- Homes and infrastructure : The need that represents the largest resource footprint, with 42.4 billion tons, is for the construction and maintenance of homes, offices, roads and other infrastructure, especially in developing countries.
- Mobility : A substantial footprint of resources is absorbed by our need to move. In particular, two types of resources are used: materials to build transport technologies and vehicles such as cars, trains and planes and fossil fuels, burned to power them.
- Consumables : are a diverse and complex group of products, such as appliances, clothing, detergents, personal care products, paints or general items, which generally have a shelf life of medium-short life in society. Textiles, including clothing, also consume many different types of resources such as cotton, synthetics such as polyester, dye pigments and chemicals.
- Services : the provision of services society ranges from education and public services to commercial services such as banking and insurance. The material footprint is modest overall and typically involves the use of professional equipment, office furniture, computers and other infrastructure.
- Healthcare : With an expanding, aging and, on average, more prosperous population, health services are increasing globally. Aside from buildings, typical resource groups include the use of capital equipment such as X-ray machines, pharmaceuticals, hospital equipment (beds), disposable items, and home care equipment.
- Communication : Communication is becoming an increasingly important aspect of today’s society, provided by a mix of equipment and technologies ranging from personal mobile devices to data centers. Increased connectivity is also an enabler of the circular economy, where digitization can make physical products obsolete or enable more efficient use of existing resources, including consumables, building stock or infrastructure.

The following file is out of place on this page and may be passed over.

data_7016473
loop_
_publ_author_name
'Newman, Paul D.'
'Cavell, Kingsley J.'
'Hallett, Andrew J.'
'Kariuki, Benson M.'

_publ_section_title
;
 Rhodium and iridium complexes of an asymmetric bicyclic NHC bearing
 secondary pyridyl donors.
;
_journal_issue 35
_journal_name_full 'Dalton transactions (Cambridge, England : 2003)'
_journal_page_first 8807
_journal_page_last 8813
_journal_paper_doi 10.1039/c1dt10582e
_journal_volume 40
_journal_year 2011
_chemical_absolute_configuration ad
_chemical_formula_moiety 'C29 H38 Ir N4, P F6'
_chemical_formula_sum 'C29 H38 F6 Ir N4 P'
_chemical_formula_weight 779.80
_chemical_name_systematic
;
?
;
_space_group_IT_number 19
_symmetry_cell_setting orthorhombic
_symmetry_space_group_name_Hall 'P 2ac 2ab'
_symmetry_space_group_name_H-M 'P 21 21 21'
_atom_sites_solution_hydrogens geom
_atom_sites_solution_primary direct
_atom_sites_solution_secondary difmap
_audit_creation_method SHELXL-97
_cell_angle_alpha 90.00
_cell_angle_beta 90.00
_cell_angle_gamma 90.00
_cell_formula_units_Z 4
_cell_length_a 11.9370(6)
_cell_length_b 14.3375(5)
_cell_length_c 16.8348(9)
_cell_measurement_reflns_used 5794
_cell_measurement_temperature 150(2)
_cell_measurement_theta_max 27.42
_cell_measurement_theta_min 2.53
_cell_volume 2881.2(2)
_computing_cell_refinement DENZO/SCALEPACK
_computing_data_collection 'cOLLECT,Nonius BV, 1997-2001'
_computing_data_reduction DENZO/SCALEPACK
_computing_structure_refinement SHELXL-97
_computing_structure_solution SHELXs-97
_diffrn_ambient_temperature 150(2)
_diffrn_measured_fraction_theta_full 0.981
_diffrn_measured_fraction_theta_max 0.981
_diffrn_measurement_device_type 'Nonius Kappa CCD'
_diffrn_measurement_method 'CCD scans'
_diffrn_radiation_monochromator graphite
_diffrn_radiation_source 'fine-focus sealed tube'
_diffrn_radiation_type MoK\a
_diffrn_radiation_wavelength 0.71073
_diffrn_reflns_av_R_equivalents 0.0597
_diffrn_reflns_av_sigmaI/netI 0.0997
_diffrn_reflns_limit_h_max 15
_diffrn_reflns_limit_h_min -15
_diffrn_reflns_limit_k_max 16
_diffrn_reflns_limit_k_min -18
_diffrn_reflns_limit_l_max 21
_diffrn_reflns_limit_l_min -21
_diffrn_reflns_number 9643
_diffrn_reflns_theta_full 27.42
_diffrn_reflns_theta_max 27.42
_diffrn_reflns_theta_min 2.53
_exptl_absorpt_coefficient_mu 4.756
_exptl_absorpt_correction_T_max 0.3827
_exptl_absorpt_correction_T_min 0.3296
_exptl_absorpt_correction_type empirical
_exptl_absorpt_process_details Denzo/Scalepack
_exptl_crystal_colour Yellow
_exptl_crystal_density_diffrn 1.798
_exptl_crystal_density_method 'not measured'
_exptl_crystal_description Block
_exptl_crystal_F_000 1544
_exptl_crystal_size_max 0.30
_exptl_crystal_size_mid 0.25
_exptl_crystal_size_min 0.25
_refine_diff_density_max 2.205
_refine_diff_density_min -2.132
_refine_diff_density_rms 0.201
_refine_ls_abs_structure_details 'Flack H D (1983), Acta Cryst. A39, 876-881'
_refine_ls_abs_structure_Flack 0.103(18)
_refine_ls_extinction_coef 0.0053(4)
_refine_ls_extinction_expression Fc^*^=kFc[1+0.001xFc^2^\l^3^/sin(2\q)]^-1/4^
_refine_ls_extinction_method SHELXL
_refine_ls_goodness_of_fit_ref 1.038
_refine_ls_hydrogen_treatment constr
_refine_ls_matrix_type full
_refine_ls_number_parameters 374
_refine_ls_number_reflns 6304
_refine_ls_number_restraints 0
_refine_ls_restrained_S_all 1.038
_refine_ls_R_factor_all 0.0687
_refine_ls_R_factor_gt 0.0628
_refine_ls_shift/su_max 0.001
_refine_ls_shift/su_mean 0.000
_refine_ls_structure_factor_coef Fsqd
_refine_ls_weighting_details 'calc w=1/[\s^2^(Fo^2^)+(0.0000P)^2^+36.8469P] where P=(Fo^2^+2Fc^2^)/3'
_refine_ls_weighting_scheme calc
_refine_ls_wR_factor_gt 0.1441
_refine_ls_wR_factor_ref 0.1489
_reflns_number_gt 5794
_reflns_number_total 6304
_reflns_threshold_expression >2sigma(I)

The 4 raw materials identified and the 7 main needs of the company, are related to each other by the different use of the former to meet the needs of the latter, in different stages of processing and processes. The resource extraction (Take) is the first phase of measurement, for example through the extraction of minerals and coal, oil drilling, crop production in agriculture or forestry for producing timber for construction. The second step is the processing of the extracted raw materials (process), for example in the production of metals from minerals, cement from limestone or refined sugar from beets. Subsequently, the refined materials can be used for manufacturing (manufacturing) and assembly of products such as metal, plastic and glass automobiles, or for road and house construction or manufacturing of clothing. These finished products can in turn be used to (provide) services and access products that meet the needs of society. Crucial to identifying and addressing opportunities for a more circular economy is to establish what happens to products and materials after their functional use in our economy (End of use). How are materials processed, if at all, after being discarded, rather than ending up as waste, emitted or dispersed into the environment? Circle Economy in its report calculated what is the trend of this material flow by representing it in figure 1, identifying a GAP at the complete circularity of 91%, in fact only about 9% of the entire material used in the various industrial supply chains is recovered and reintroduced into the production system.
This methodological approach MVC (Mass-Value-Carbon ) with the measurement of the raw materials extracted, their processing and their use to satisfy the 7 needs of society, can be used in different reference scales. It can be used to measure the circularity of a city, of a Region or of an entire country, thus identifying what the real circularity is and what innovation actions can be for its improvement.
Going to reduce the scale of application, this method can also be used for all companies and businesses that want to be aware of what their status of circularity is and how be able to improve it and be able to compare with global indicators.
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Circularity GAP Report 2019
Author’s note : this article has taken as reference the Circularity GAP Report 2019, inserting contents present in the document to spread also in the Italian market, an important concept of sharing and uniformity of data. The circular economy needs to be standardized and comparable with parameters and data at a global level to achieve common circularity objectives.INTELLECTUAL AND INDUSTRIAL PROPERTY RIGHTS – LIMITATION OF USE